INTRODUCTION - This tiny fraction of explained variations triggers the idea of missing heritability. The advancement in sequencing technology showed that there are more rare variants in the human genome than the original estimation. - Hence, the investigation to find the role of rare variants in the development of human disease is an optimistic ongoing research area . - Rare genetic variants, defined as alleles with the derived allele frequency of less than 5% in the population, could potentially play an important role in influencing complex diseases and traits. - Rare genetic variants are also anticipated to have a larger influence on the trait rather than common variants # - Different methods have been introduced for fine mapping rare genetic variants. However, if the sample size is not large enough, these methods lack of enough statistical power . - For example, the sequence kernel association test (SKAT) has been proposed by as a flexible and efficient regression method to analyze the association between both rare and common genetic variants in a region with a continuous or binary trait value. - SKAT is based on encapsulating the rare variants within a region of genome to a single value. This single value is later being used for SNP association testing. However, this test still lacks enough statistical power for small sample sizes. # - The gene genealogy describes the relationship among independent sequence haplotypes that have been sampled from the population. The gene genealogy of a sample can be helpful in fine mapping regions containing multiple rare causal variants. - In the presence of multiple causal rare variants in a genomic region, case haplotypes carrying a causal variant tend to cluster together in a clade on the genealogy . In other words, case haplotypes set up different clusters for each distinct causal rare variant on the genealogy. - As we expect case haplotypes carrying a causal variant to be more related than other haplotypes that are not carrying the mutation, the carrier case haplotypes might share longer identical-by-descent (IBD) segments of DNA around the causal rare variant. - The single variant methods perform association testing at each SNV site and they do not take into account the genealogy of a sample. On contrary, tree based methods consider the valuable evolutionary history of the sample. One can, for example, measure the pairwise similarity of these IBD segments between case and control haplotypes. - For example, introduce pairwise statistic that measures the pairwise IBD between the individuals in the sample to check if case haplotypes are sharing more segments of IBD in the vicinity of a causal rare variant. - In their work, they showed that using IBD mapping, one is able to detect association signal with a higher power rather than using the single variant association methods. However, if the sample size is small, the power of the test decreases. - Taking into account the useful ancestral information in gene genealogy, evaluate the performance of tree-based statistic in detecting the association of rare causal variants with disease through a simulation study. - In their analysis, they use true genealogy of the simulated sequences to detect the association across the region. - They use tree-based statistic based on the scaled distance of case and control haplotypes on the genealogy to measure the association and detect the signal. Their proposed statistic worked better than the other statistic evaluated in signal detection. - Following Burkett et al., investigate the performance of localization and detection of association signal across the region by reclassifying the case hapltoypes into their carrier status. - They showed that by reclassifying the case halpotypes based on their true carrier status and using valuable gene geneaology information, their proposed informed Mantel test outperforms significantly among other available methods. # - In this study, we investigate the ability of IBD based methods to detect and localize disease causal variants that lie in a subregion of a candidate genomic region. - As gene geneaology is not known in practice, we estimate it by reconstructing the partitions using sequence data from sample. To reconstruct the partitions, we use the perfectphyloR package introduced in . - We also explore the idea of reclassifying the case haplotypes into carriers versus noncarriers of causal variants, using the idea of genealogical nearest neighbors (GNN) introduced in , to improve performance of these methods. - Through simulation, we compare the ability of the proposed IBD-based methods with two popular association methods to detect the association, and to localize causal variants in a 100kb subregion of a 2Mbp genomic region. - To illustrate the ideas, we start by working through a particular example dataset as a case study. We then perform a simulation study involving 200 datasets to compare the ability of the methods to _detect_ and _localize_ the disease causal region. 1. Area of study 2. Literature review 3. Purpose of this study - Using the idea of identity-by-descent (IBD), we explore the idea of reclassifying the case haplotypes that carry disease causal variants to improve localization (and detection?) of disease causal variants. - To reclassify the case haplotypes, we use the method based on genealogical nearest neighbor (GNN) described in [cite Kelleher et al. 2019]. - We compare the ability of the proposed GNN method with some popular association methods to localize causal variants in a subregion of 2Mbp genomic region. - To illustrate the idea, we start by working through a particular example dataset as a case study for insgiht into the selected association methods. - We then perform a simulation study involving 200 datasets to score the ability of our GNN method to localize the disease causal region.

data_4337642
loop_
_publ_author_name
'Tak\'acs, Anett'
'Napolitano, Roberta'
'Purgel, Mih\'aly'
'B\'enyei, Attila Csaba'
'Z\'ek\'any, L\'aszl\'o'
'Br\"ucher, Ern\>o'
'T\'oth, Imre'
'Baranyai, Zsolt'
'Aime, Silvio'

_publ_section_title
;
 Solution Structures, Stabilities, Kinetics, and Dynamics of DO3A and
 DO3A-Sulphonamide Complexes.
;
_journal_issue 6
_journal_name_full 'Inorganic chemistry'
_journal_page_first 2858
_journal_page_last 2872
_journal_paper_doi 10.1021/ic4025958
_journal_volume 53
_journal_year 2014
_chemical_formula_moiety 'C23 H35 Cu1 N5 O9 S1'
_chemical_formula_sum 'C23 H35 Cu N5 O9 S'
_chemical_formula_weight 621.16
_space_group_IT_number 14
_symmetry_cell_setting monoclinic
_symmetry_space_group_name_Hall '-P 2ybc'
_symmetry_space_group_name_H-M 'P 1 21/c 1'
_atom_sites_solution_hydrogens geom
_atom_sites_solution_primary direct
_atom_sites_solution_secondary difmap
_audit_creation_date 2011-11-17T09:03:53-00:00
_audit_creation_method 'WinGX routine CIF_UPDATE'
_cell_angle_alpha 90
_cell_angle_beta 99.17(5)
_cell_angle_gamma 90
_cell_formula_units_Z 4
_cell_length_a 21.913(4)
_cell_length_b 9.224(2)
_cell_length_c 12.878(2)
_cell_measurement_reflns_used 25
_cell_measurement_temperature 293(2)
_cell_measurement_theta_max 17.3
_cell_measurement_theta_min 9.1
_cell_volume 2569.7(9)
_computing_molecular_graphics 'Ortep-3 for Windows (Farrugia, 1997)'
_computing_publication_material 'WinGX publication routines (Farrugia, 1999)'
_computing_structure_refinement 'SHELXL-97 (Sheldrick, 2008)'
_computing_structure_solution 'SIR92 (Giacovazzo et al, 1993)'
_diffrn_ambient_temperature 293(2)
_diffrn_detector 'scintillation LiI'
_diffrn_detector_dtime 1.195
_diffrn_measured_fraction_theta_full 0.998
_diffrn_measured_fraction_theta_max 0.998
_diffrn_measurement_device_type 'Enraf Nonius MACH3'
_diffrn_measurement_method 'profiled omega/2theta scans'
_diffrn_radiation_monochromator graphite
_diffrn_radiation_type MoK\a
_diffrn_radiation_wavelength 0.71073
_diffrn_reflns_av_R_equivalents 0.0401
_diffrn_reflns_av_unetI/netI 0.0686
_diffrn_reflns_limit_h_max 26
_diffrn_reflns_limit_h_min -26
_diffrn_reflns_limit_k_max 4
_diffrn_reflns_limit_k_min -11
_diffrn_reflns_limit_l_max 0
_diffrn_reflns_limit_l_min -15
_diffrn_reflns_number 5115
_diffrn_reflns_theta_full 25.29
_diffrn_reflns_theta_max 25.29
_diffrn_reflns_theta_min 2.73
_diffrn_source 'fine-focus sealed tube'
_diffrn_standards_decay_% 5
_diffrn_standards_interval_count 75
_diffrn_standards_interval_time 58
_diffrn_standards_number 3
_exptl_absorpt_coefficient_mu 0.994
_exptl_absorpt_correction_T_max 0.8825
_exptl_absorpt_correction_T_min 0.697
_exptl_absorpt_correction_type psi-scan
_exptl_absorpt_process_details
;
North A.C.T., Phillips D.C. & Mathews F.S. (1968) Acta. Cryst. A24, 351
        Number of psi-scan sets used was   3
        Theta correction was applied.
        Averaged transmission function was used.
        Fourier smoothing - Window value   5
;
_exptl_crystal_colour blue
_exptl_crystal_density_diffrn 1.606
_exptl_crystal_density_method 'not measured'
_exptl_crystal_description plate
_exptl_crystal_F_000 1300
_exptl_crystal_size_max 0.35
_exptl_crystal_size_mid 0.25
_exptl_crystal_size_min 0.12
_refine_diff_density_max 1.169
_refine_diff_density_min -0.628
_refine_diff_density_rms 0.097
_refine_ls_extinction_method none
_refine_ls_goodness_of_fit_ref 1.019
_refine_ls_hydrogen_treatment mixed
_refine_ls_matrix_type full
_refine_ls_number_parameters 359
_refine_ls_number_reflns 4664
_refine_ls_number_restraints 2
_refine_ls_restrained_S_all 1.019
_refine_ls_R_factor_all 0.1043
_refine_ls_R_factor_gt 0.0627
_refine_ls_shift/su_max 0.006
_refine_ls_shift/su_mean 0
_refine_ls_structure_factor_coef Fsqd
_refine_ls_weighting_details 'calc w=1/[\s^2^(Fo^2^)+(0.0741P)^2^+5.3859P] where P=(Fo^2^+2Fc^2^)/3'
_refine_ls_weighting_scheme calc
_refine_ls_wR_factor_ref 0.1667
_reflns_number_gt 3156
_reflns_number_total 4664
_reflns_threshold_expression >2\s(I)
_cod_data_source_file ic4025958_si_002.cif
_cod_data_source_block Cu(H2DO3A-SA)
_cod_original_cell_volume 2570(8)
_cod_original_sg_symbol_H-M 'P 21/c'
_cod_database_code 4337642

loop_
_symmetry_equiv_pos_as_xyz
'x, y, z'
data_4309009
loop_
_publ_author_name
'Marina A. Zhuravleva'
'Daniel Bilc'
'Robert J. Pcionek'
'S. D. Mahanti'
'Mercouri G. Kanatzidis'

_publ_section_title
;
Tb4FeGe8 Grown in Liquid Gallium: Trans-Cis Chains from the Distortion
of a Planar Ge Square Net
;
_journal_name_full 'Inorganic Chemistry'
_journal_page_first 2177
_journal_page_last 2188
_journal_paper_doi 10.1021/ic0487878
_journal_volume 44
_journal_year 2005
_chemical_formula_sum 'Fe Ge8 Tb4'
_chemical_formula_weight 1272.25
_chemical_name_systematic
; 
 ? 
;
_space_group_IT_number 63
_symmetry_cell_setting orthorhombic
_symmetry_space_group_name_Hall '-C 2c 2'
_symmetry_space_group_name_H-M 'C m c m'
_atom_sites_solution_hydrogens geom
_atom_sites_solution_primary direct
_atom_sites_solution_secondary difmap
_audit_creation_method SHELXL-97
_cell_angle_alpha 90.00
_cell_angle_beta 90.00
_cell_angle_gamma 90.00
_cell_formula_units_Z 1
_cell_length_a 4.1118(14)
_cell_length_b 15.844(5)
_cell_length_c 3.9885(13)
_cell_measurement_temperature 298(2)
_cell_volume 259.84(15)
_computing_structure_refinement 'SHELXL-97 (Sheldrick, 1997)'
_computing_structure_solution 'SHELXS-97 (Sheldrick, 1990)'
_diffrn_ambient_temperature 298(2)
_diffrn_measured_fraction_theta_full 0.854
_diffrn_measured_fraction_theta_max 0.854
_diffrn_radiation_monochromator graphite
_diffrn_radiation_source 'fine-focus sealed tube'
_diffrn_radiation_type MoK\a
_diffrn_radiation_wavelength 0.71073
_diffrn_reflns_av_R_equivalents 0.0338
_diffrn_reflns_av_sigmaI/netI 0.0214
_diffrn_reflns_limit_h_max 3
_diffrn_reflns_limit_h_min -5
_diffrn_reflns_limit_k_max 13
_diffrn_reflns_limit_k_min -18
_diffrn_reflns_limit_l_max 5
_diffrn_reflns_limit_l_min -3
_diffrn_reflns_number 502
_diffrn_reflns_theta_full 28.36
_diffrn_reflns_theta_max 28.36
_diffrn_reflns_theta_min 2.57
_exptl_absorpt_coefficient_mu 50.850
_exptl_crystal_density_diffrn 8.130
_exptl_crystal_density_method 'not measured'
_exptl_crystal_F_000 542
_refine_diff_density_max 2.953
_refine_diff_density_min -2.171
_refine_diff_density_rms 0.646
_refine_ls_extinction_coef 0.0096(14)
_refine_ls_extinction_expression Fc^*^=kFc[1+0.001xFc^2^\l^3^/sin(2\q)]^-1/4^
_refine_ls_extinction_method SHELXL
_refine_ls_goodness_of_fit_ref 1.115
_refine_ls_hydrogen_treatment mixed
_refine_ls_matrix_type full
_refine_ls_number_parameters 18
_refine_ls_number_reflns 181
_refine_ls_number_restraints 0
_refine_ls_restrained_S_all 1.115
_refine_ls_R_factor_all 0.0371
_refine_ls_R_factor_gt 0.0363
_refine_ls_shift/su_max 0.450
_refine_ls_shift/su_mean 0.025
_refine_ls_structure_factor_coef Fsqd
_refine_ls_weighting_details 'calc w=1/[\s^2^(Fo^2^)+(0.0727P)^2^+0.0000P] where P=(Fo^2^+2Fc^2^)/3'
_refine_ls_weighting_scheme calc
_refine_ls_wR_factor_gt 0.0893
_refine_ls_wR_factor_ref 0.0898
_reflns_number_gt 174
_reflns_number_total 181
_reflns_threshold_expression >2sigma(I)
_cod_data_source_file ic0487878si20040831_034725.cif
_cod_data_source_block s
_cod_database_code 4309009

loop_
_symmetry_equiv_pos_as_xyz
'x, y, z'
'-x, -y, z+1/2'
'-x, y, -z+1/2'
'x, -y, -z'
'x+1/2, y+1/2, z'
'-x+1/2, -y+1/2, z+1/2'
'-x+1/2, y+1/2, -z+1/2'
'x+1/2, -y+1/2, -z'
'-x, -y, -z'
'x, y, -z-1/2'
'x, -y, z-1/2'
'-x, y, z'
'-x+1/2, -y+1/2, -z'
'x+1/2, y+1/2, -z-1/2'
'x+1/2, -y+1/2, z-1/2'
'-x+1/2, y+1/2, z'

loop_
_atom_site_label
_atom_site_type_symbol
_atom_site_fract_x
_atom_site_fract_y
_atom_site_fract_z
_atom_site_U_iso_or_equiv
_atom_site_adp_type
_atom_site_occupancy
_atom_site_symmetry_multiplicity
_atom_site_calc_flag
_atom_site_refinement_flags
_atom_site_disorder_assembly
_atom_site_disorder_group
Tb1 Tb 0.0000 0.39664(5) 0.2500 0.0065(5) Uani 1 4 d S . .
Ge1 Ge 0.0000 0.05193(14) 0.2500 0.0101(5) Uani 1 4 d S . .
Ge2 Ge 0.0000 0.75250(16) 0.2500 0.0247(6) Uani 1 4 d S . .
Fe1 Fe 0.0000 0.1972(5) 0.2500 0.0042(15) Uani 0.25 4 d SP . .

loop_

ABSTRACT - Genealogical tree based methods have potential application in genomic mapping, as sequences with similar trait values may tend to cluster together on a tree at the location of a trait-influencing variant. - We investigate the utility of tree-based approaches to fine map causal variants in three different projects. - In the first project, through coalescent simulation, we compare the ability of several popular methods of association mapping to localize causal variants in a sub-region of a candidate genomic region. - We consider four broad classes of association methods, which we describe as single-variant, pooled-variant, joint-modelling and tree-based, under an additive genetic-risk model. - Our results lend support to the potential of tree-based methods for genetic fine-mapping of disease. - We further identify differentiating case sequences in to their carrier status can improve the fine mapping ability. - In the second project, we develop an R package to dynamically cluster a set of single-nucleotide variant (SNV) sequences. - The resulting reconstructions provide important insight into the local ancestral structure of the sequence data. - Since true genealogy is unknown in reality, our package may useful to researchers seeking insight into the ancestral structure of their sequence data. - In the third project, we apply the methods developed in the second project to investigate the fine mapping ability of tree-based methods for rare variants. - We also pursue the idea of reclassifying case sequences in to their carrier status using the idea of genealogical nearest neighbour. - In this study, we investigate the ability of tree-based methods to fine map rare causal variants and compare it with non-tree-based methods. ################### - Many different tree-based approaches have been developed to detect regions associated with a disease due to a single common variant [e.g. 16–18 ]. - In general, these approaches construct a tree or a set of trees consis- tent with the genotype data and use the predicted tree to define clusters. - Cluster membership is then correlated with disease status. Such cluster-based approaches do not require knowledge of the true disease model (i.e., knowl- edge of the penetrance values is not required).